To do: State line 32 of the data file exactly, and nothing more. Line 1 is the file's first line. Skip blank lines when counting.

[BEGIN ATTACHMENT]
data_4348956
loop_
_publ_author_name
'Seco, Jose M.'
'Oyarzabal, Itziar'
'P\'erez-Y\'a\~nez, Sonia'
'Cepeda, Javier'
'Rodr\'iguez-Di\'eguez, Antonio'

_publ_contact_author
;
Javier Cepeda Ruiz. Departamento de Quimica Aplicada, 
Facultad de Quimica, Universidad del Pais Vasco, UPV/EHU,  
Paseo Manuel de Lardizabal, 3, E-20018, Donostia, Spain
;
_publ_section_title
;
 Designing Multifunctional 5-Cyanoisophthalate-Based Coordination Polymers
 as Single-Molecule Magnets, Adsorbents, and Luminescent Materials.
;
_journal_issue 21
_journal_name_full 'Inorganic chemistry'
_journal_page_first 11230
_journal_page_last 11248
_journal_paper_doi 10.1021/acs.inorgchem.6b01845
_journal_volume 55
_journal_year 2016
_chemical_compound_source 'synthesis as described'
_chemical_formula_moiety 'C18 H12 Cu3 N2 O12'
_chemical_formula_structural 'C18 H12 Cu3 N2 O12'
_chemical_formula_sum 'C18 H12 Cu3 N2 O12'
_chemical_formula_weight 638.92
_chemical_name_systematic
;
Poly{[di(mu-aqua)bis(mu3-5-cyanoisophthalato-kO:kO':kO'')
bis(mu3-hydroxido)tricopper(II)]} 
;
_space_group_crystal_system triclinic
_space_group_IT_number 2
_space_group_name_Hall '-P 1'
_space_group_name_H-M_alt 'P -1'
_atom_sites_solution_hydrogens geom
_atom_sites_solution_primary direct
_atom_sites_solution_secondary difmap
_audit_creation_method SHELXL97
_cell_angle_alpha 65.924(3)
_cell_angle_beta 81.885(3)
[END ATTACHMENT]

_chemical_name_systematic